If you are starting eighth grade (or look like you could be), chances are you have already experienced some form of sexual harassment. Being harassed is why I took a self-defense class.
I was 13 and walking with my friends when a group of 20-something guys thought it would be fun to yell obscene propositions at us from their car. In the moment, we did not realize that one of our friends had fallen behind. Giving up on the rest of us, the pack of young men pursued her. She got so scared that she actually hid in a rose bush. The guys kept harassing her until my friend and I came back to rescue her.
Scary situations like this are far too common. Since that day, I have learned that 86 percent of 10- to 19-year-old girls in one study had experienced verbal harassment, many daily, and 60 percent were afraid to walk in their neighborhood.
Perhaps most devastating was their sense of powerlessness. The Rogers Park Young Women’s Action Team reported that, “Most of the girls who we interviewed felt that they could not do anything to stop the catcalls and groping. They felt pretty powerless.”
Street harassment, while bad, is not the worst threat many of us will encounter. One-third of adolescent girls experience some form of abuse from a boyfriend, 70 percent of kidnapping victims are adolescent girls, and 44 percent of victims of sexual assault are under 18.
After spending just a weekend learning about and practicing self-defense techniques, I gained physical and emotional confidence to protect myself. In self-defense classes like the one I attended, you learn strategies for stopping a potentially violent encounter before it escalates; how to be a “bad” victim; and how to get help during and after you are threatened or attacked.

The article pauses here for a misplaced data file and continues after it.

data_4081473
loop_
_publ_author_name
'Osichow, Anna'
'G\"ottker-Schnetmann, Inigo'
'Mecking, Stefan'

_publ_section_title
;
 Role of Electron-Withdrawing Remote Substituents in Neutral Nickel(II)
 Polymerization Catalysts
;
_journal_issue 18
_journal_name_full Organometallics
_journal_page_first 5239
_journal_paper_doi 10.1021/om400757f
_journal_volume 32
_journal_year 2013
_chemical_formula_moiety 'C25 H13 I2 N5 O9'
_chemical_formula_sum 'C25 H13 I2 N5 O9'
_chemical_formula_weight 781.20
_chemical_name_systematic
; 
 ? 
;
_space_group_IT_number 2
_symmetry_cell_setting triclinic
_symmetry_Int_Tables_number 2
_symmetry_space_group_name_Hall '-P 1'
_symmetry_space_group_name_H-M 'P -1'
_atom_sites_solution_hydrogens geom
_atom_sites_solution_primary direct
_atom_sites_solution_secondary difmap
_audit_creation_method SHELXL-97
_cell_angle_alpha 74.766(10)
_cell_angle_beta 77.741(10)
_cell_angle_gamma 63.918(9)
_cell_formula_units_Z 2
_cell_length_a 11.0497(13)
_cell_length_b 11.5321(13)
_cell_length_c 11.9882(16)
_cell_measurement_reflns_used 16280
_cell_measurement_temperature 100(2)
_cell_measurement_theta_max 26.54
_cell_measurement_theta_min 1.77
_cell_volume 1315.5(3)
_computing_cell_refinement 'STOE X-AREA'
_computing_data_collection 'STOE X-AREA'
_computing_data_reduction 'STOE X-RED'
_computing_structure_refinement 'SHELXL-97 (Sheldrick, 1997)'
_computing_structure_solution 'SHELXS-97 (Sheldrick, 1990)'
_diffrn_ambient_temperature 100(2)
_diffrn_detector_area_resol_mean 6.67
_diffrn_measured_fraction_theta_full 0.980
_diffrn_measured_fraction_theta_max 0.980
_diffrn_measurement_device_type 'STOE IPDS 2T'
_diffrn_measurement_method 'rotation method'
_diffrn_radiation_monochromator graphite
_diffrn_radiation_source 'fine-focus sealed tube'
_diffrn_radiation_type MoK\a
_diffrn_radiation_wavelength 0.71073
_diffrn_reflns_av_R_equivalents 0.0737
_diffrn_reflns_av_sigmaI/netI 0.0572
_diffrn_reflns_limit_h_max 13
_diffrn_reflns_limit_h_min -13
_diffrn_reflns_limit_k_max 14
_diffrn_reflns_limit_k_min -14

Knowing how to act and what to do when you are threatened can save your life.
You also hear first-hand accounts from other women about how they have dealt with harassment and violence.
Before the class, I thought my mom was unreasonable when she refused to let me walk home from school after dark. The workshop leaders gave examples of attacks at bus stops and other public places and suddenly I felt less safe. Unfortunately that is a good thing, because it means I’ll take steps to be safer.
And who knows? Taking a self-defense class, even one with your mom, could be fun. While I wasn’t crazy about it at first, it ended up being pretty awesome. I met other girls who were taking the class before starting high school, I learned to be more prepared and aware, and I got to watch my mom on the ground kicking and screaming.
Zora Navarre is a freshman at the University of Chicago Laboratory High School. Michelle Navarre Cleary is her mom and a Public Voices Fellow with the OpEd Project. They took the class together.
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